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COLUM (ἠθμός, ἠθάνιον), a strainer or colander, was used for straining wine, milk, olive-oil, drugs, perfumes, and other liquids. Thus we find it employed in the making of olive-oil to receive the juice of the berry when pressed out by the prelum. Such cola were made of hair, broom, or rushes (Verg. G. 2.242, Ed. 10.71; Colum. R. R. 1 9.15, 12.17, 19,

Colum, strainer. (
Museo Borbon.

38). The cola employed for such domestic purposes as straining wine were sometimes made of linen (Mart. 14.104), but frequently of some metal, such as bronze or silver. (Hellanicus ap. Athen. p. 470 d.) Such strainers are often represented in Greek vase-paintings; and several examples of elegant silver strainers of Greek workmanship, found in the Crimea, are figured in the Antiquités du Bosphore Cimmérien, pl. xxxi.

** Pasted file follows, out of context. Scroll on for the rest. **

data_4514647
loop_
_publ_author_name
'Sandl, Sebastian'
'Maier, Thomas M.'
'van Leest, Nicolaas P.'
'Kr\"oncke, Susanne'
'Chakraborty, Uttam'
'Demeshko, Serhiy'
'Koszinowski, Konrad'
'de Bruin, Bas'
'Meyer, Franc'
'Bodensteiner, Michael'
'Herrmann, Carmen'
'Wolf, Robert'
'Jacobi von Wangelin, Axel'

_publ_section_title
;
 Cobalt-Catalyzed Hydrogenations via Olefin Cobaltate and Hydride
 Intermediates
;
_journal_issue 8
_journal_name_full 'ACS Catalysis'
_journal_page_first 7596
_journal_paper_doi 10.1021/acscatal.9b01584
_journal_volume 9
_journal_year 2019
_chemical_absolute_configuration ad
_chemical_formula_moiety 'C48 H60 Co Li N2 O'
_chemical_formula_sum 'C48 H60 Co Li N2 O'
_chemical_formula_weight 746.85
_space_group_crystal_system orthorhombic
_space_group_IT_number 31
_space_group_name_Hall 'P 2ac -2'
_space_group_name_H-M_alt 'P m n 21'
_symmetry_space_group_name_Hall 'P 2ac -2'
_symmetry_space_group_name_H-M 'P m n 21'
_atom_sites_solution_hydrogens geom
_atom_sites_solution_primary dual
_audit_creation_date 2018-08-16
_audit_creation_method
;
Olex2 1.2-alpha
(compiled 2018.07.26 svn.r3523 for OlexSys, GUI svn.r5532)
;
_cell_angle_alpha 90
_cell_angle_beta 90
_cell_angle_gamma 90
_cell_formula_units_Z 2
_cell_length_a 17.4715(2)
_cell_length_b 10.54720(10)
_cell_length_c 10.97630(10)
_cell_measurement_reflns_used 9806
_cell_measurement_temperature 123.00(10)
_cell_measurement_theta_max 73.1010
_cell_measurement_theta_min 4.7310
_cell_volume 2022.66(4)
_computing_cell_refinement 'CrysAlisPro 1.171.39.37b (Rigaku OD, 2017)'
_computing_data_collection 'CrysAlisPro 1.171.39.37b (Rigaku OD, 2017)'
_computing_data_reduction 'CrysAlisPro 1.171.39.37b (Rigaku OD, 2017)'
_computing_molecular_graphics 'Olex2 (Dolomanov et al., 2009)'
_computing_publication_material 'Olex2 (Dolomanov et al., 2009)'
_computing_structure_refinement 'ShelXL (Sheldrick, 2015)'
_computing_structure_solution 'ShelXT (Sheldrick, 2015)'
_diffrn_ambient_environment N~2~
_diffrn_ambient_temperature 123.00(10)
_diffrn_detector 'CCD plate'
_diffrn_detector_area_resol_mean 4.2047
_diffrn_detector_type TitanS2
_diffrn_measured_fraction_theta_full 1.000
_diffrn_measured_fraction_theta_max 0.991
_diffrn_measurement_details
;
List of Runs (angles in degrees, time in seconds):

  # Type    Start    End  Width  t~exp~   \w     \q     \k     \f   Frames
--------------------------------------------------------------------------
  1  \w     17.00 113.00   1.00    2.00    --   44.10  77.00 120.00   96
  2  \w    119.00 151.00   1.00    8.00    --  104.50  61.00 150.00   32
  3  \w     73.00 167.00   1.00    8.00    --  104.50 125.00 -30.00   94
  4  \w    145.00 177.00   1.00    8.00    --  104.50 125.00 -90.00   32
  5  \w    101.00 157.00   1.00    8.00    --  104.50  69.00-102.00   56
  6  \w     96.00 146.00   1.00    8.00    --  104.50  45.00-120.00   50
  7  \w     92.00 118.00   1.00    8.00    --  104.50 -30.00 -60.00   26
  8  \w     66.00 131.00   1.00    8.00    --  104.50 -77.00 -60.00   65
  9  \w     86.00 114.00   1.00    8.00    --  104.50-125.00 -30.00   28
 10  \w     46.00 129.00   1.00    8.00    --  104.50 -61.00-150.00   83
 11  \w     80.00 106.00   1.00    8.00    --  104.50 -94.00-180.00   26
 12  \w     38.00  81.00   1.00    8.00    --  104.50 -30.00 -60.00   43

Various specimens of cola have been found at Pompeii. The preceding woodcut shows the plan and profile of one which is of silver (Mus. Borb. vol. 8.14, figs. 4, 5).

The Romans filled the strainer with ice or snow (cola nivaria) in order to cool and dilute the wine at the same time that it was cleared (Mart. 14.103) [NIX]. Several Etruscan vases have been discovered, in which the spout consists of a strainer, so that the liquid is clarified as it is poured out. (Micali, Monumenti inediti, pl. 30.2, 37.8.)

Ausonius (Fp. 4.57) uses the word colum to denote the nassa or weel for snaring fish [NASSA].

[J.Y] [J.H.F]

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